Open Access

Combined use of probucol and cilostazol with atorvastatin attenuates atherosclerosis in moderately hypercholesterolemic rabbits

  • Yanli Wang1, 2,
  • Liang Bai1, 3Email author,
  • Yan Lin1, 3,
  • Yulong Chen4,
  • Hua Guan1, 3,
  • Ninghong Zhu1, 3,
  • Yafeng Li1, 3,
  • Shoucui Gao1, 3,
  • Lijing Sun1, 3,
  • Sihai Zhao1, 3,
  • Jianglin Fan5 and
  • Enqi Liu1, 3, 4
Lipids in Health and Disease201514:82

https://doi.org/10.1186/s12944-015-0083-5

Received: 18 March 2015

Accepted: 21 July 2015

Published: 29 July 2015

Abstract

Background

Atherosclerotic cardiovascular disease is one of the major diseases that seriously impacts human health. Combined drug therapy may be efficacious in delaying the occurrence of cardiovascular events.

Aim

The current study was designed to investigate whether combined use of probucol (an anti-oxidant agent) with cilostazol (a platelet aggregation inhibitor) would increase the inhibitory effect of statins (a lipid-lowering agent) on atherosclerosis in moderately hypercholesterolemic rabbits.

Methods and Results

Thirty Japanese white rabbits were fed with a high cholesterol diet for 12 weeks, which was supplemented with either 0.005 % atorvastatin alone or 0.005 % atorvastatin plus 0.3 % probucol and 0.3 % cilostazol. Except for high-density lipoprotein cholesterol, no difference was found in plasma lipids among vehicle, statin, and the combined treatment group. However, atherosclerotic lesions were significantly reduced by statin treatment compared with vehicle. Moreover, we found that the anti-atherogenic effect of statin was further enhanced by the combined treatment, which was due to increased anti-inflammatory and anti-oxidant properties.

Conclusions

These data demonstrated that combined drug treatment exhibits potent athero-protective effects via pleiotropic functions, such as anti-inflammatory and anti-oxidative stress, which is independent of the lipid-lowering effect.

Keywords

AtorvastatinProbucolCilostazolAtherosclerosisRabbits

Introduction

Atherosclerotic cardiovascular disease (ASCVD) is the foremost cause of disability and mortality in both developed and developing countries [13]. Atherosclerosis is a multifactorial disease and progresses slowly throughout the human life; therefore treatment of atherosclerosis requires many therapeutic strategies. Statins, hydroxylmethyl glutaryl coenzyme A reductase inhibitors, are widely used for treating hyperlipidemia [47]. Although statins are the first choice for treatment of atherosclerosis [811], there are still many patients who are not responsive to statins. Actually, statins intolerance is frequently encountered in clinical practice [12, 13]. Therefore, it may be practical to consider the combined use of statins with other drugs for those unresponsive patients. Previous studies have shown that atorvastatin combined with probucol exhibited a stronger anti-atherogenic effect than single drug treatment [14]. Probucol, a diphenolic compound with anti-inflammatory and anti-oxidant properties, can reduce atherosclerosis and restenosis in coronary arteries [15, 16]. Cilostazol, an inhibitor of type 3 phosphodiesterase, is widely used for treating thrombotic vascular disease and exerts antiplatelet activity via suppression of cyclic adenosine monophosphate degradation [17, 18]. Our previous studies found that the combined use of probucol with cilostazol has a greater anti-atherogenic effect than single probucol treatment [19]. Rabbits fed with a cholesterol diet are readily to develop atherosclerotic lesions, which mimics the lesions observed in ASCVD patients [20]. However, whether combination of statins with probucol and cilostazol has an add-on effect on atherosclerosis in moderately hypercholesterolemic rabbits is still unknown.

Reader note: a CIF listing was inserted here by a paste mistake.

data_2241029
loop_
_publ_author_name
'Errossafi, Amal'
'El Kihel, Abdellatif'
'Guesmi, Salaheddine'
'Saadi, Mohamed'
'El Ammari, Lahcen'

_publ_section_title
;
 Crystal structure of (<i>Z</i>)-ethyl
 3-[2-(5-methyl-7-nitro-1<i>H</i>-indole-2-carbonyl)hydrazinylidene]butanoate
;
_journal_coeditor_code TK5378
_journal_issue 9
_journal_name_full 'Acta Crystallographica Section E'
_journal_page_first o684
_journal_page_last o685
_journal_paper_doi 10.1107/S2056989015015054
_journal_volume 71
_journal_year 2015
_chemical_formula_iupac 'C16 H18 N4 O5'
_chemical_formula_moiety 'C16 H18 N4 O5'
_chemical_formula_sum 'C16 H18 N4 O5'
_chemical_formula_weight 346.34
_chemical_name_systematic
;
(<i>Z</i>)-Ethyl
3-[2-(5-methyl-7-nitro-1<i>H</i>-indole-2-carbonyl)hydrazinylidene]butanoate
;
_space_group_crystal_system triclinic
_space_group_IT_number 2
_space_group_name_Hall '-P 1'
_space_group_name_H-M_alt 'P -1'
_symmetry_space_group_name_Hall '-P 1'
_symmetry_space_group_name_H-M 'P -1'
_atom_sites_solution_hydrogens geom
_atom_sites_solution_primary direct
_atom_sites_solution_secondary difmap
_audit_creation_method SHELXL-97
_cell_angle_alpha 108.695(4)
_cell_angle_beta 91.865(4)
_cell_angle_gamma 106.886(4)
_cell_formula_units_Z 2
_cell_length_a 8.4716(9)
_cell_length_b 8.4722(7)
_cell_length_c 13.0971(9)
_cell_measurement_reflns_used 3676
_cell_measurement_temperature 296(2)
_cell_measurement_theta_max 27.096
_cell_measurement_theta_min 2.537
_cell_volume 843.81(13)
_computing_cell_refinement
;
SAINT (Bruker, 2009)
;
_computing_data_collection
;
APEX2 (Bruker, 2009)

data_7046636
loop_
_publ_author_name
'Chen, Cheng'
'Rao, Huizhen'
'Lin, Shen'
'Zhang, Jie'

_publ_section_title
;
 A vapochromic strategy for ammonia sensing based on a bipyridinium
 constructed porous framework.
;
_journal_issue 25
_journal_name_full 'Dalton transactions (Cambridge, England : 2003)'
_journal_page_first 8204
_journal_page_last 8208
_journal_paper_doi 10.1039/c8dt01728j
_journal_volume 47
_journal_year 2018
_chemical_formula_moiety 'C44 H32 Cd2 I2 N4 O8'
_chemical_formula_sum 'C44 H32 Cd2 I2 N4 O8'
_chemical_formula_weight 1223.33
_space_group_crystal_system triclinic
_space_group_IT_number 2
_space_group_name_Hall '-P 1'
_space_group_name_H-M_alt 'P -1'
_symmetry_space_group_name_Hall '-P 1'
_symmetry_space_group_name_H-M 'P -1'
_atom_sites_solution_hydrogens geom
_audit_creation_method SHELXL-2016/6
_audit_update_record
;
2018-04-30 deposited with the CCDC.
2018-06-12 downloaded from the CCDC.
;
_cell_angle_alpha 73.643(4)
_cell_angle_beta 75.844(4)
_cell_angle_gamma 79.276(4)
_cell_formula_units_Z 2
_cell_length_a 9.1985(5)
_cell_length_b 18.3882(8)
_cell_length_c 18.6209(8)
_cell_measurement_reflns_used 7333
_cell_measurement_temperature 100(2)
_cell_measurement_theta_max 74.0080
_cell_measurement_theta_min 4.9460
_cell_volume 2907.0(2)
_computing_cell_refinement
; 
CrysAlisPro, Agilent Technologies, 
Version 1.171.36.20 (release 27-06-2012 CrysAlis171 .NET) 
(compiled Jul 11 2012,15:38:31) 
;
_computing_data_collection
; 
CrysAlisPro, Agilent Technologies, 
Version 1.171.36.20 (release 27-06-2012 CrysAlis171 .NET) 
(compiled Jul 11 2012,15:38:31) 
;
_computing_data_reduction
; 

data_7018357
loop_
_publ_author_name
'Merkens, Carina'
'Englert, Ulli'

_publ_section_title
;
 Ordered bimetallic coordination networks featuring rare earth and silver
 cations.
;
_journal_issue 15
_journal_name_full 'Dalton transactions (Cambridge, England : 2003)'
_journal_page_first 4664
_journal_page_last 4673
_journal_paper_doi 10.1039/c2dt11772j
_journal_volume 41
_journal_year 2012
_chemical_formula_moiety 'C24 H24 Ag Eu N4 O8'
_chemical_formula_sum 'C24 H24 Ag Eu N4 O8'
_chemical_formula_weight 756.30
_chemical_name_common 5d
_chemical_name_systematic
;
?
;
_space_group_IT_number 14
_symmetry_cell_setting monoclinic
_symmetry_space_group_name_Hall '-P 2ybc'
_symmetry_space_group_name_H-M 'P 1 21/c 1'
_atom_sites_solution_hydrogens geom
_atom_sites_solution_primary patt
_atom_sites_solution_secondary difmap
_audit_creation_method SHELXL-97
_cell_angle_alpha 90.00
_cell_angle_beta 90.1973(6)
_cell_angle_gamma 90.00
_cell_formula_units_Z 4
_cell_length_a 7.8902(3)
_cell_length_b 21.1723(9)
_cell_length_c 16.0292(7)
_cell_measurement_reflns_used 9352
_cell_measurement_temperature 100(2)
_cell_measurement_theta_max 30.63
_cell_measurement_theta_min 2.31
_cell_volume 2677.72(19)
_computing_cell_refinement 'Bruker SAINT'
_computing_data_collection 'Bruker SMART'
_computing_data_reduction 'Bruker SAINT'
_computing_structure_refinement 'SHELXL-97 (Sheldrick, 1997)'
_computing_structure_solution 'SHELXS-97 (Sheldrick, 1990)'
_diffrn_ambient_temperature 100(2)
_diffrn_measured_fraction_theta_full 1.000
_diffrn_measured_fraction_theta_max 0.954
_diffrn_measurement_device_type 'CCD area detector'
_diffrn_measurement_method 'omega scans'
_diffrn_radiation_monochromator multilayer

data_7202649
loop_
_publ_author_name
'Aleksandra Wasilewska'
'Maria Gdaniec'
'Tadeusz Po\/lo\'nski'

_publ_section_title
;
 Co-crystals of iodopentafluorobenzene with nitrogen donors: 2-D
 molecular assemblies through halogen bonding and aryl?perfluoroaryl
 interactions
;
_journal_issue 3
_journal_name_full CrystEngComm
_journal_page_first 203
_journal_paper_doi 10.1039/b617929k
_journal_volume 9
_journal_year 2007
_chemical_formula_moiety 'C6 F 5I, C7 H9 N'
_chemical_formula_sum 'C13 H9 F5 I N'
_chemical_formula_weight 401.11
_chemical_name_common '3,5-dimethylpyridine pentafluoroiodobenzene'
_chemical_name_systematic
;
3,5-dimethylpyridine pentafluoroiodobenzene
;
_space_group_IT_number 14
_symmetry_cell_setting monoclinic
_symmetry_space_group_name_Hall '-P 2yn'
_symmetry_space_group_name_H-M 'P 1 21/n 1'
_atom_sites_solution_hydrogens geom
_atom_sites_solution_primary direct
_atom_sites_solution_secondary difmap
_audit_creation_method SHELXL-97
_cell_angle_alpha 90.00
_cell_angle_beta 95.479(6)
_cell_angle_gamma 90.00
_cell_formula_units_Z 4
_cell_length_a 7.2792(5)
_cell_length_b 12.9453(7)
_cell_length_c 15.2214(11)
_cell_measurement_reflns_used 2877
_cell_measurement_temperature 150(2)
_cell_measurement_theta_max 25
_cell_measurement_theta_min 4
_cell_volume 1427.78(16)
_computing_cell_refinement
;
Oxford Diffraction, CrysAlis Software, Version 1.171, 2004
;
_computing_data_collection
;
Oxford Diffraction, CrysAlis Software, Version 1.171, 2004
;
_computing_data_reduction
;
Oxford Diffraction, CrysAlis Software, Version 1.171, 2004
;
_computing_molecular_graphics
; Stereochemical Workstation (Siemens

In the current study, a rabbit model with moderately hypercholesterolemia was established by feeding a cholesterol diet. The effect of statins combined with probucol and cilostazol on atherosclerosis was investigated. We found that combined drug treatment significantly attenuated atherosclerosis through inhibiting anti-inflammatory and antioxidant properties independent of the lipid-lowering function.

Materials and methods

Animals and diets

Thirty Japanese white rabbits (male, 4-mon) were supplied by Vital River Laboratories, Beijing, China. The rabbits were randomly divided into three groups: vehicle group (n = 10); atorvastatin group (0.005 % atorvastatin, n = 10); and APC group (0.005 % atorvastatin + 0.3 % probucol + 0.3 % cilostazol, n = 10). All rabbits were fed a cholesterol diet containing 0.3 % cholesterol and 3 % soybean oil for 12 weeks.